Page last updated at 23:37 GMT, Monday, 23 March 2009

Penniless and proud for one year

By Kevin Peachey
Personal finance reporter, BBC News

James Allan
James Allan said travel across the capital was the most difficult issue

Most twenty-somethings will complain that they have been seriously short of cash for the last year.

But it comes as some surprise when a 25-year-old says he decided not to bother with notes and coins at all.

James Allen, a website manager from London, emerged from a "drunken bet" with the ambition to avoid hard cash for a whole year - only using cards and internet transactions for his day-to-day business.

Now, 12 months on, he says that despite the odd awkward situation it has been an experience to savour and he plans to carry on.

Free and easy

James, who is unmarried and has no children, says that the task even allowed him to enjoy some of the less mainstream events of the UK capital.

There were times when I was frustrated and close to giving up, but now I do not see what I am missing
James Allan

"I discovered a lot about where I live," he says. "I had the mentality of having fun, but not having to pay for it."

Searching for free events led him to museums, lectures and open-air cinemas. But avoiding cash also meant that he once saw a 50 note lying on the pavement, but just had to walk by without touching it.

A year ago, James gave away the last of his coppers to embark on the challenge.

He admits that travelling around London was occasionally a struggle and he upset the occasional friend when he was unable to pay into a collection at a pub music gig.

Remembrance Day also required an online donation and an acceptance that, although he had supported the Royal British Legion's fund, he would not be able to wear the symbolic poppy.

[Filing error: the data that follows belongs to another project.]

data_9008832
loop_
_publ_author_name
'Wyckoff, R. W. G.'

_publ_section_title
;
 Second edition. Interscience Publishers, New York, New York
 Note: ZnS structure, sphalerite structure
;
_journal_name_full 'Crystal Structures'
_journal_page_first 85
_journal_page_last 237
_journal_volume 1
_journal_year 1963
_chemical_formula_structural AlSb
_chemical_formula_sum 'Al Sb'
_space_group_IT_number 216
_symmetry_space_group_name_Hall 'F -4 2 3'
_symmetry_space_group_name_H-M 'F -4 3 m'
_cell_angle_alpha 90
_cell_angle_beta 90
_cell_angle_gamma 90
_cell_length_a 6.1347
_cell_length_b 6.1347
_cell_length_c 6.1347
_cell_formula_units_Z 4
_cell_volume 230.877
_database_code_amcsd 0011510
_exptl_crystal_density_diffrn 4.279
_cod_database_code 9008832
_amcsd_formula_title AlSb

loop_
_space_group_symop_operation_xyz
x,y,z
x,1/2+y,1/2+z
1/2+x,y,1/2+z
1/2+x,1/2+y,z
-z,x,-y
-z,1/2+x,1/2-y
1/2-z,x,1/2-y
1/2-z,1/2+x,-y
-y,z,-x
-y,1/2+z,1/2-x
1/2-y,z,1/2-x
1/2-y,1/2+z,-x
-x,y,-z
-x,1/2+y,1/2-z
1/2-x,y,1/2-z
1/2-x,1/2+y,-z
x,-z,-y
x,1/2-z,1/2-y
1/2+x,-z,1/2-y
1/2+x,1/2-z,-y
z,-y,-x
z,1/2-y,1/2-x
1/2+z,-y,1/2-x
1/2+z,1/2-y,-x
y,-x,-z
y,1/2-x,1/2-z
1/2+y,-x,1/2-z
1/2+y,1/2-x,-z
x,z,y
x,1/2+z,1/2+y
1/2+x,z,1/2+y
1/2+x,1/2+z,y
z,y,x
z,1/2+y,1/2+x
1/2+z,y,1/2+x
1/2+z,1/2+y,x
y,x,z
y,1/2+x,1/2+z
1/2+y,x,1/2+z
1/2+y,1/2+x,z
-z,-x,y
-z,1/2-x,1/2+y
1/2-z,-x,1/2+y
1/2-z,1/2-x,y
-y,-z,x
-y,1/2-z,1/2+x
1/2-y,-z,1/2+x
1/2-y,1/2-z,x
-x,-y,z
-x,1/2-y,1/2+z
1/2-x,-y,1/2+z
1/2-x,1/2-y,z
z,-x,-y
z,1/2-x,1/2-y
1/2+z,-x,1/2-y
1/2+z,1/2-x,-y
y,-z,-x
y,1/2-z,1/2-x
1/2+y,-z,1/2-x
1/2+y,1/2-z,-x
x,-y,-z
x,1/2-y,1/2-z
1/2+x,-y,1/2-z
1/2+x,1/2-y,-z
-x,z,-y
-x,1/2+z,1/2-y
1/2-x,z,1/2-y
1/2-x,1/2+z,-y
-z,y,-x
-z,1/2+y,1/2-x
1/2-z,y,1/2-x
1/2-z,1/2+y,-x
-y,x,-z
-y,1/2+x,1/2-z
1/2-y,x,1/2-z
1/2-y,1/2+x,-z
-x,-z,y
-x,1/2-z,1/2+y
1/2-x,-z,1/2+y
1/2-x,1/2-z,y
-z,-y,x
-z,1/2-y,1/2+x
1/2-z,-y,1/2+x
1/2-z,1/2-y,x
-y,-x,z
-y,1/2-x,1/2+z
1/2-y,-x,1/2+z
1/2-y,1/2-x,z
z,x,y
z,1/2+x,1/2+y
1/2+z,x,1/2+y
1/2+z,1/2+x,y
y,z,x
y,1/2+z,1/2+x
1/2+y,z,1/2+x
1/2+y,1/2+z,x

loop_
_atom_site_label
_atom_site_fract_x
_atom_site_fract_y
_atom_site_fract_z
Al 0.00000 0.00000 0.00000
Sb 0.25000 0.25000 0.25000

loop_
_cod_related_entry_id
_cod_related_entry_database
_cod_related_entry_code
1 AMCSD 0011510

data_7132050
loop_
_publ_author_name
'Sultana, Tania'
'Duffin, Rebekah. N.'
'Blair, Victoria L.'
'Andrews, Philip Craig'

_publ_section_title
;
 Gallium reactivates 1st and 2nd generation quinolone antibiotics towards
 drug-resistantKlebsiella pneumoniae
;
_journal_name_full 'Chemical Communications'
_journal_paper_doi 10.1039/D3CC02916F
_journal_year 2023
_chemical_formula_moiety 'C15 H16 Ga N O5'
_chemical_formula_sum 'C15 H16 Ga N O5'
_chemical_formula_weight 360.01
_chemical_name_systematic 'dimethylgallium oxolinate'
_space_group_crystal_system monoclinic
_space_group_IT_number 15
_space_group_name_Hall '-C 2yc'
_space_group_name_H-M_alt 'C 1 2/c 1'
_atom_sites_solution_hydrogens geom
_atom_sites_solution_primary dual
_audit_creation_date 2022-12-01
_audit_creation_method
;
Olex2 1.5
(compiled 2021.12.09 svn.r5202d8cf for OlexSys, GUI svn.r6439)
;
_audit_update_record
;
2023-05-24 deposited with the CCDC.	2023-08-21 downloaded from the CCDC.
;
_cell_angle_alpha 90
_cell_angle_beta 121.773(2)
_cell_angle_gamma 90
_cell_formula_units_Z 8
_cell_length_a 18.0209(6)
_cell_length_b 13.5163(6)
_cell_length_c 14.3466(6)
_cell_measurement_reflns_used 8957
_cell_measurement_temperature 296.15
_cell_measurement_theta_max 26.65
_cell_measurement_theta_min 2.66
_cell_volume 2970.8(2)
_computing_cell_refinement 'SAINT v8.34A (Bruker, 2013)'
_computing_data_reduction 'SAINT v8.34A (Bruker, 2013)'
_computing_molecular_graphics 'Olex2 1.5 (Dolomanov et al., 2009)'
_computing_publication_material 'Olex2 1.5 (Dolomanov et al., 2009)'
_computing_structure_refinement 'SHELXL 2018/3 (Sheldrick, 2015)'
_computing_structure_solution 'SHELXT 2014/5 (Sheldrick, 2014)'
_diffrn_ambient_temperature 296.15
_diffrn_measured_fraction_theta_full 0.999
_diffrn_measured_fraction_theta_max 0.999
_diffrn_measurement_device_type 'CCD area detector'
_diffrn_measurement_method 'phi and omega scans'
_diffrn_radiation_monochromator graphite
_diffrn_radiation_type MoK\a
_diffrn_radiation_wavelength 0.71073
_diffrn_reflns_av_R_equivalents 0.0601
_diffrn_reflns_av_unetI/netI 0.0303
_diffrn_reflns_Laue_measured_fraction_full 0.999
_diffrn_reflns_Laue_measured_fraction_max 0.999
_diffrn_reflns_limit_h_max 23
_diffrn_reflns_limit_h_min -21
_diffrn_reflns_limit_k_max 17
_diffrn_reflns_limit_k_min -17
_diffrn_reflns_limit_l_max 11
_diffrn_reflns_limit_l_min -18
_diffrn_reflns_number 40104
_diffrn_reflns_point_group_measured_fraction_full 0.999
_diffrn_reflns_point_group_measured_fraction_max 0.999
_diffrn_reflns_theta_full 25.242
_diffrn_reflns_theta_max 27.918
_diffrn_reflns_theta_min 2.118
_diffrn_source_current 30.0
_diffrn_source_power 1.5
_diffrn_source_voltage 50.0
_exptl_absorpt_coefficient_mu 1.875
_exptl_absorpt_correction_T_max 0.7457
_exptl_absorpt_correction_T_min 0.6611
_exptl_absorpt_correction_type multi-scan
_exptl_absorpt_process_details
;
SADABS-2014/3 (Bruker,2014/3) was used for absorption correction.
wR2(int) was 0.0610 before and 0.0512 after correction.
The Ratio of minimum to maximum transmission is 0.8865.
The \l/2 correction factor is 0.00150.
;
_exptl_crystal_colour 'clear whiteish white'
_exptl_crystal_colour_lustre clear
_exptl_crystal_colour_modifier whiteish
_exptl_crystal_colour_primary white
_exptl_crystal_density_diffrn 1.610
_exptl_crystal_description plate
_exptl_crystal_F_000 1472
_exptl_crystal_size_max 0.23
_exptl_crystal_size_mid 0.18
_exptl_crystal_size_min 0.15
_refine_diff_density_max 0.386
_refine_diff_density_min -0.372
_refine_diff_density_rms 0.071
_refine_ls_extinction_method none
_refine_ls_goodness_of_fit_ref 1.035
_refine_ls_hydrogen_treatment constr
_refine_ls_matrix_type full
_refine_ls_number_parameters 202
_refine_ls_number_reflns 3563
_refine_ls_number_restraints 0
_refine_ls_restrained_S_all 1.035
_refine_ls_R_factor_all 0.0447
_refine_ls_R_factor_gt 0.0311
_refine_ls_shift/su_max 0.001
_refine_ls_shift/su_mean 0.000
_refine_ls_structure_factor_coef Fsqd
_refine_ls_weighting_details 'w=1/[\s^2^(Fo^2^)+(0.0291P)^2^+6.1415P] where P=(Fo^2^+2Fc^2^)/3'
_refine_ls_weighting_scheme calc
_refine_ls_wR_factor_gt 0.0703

He says that "British stubbornness" prevents more people from ditching notes and coins to use cards and online transfers instead.

Since he started, a credit card company has seized on the opportunity to promote their product by using him in some of their marketing.

But he says that card use is becoming more frequent among consumers.

"It has got a lot easier. Many more places now take cards compared with a year ago," he says.

"There were times when I was frustrated and close to giving up, but now I do not see what I am missing."

Cashless society?

His story reflects a growing reliance on plastic instead of cash, according to some experts.

Credit cards
Total spending on debit and credit cards rose in 2008, the figures show

By 2015, the number of payments made by cash in the UK will be overtaken for the first time by other ways of paying, according to payments association Apacs.

The group recently reported that debit card spending rose 9% to 245bn in 2008 from 224bn the previous year.

New technology, being expanded in the UK at present, allows a card to be pressed close to a sensor in a shop for small purchases.

But the British Retail Consortium (BRC) is turning to the words of Mark Twain to suggest that rumours of the death of cash have been greatly exaggerated.

A poll of 16,000 shops found that cash was still the most popular way of spending, especially during a recession when householders found using notes and coins the easiest way to budget.

Cash was used for 56% of all transactions in 2008, down from 60% the previous year, the BRC's annual cost of collection survey revealed on Monday.

In 2008, 33% of spending in retail outlets was with cash, down from the 34% in 2007.

Way to pay

The BRC is unhappy about the cost differential for retailers dependent on the way their customers pay.

An average cash transaction costs retailers 2p, and a debit card payment costs 8p, but they are charged 35p when a customer uses a credit card, the BRC says.

"Banks are pushing new cards and payment technologies hard. Not surprising when they stand to make so much more in charges," says BRC director general Stephen Robertson.

"Despite the recession, they are looking to maximise their profits and protect their own interests at the expense of customers who ultimately meet these costs."

The banking industry has consistently challenged the BRC's position, claiming that the move towards cards and internet banking has been consumer-led.

It stresses that cash will remain for some time to come.

James Allen - although he is still not using notes and coins - agrees that the days of notes and coins are not spent yet.

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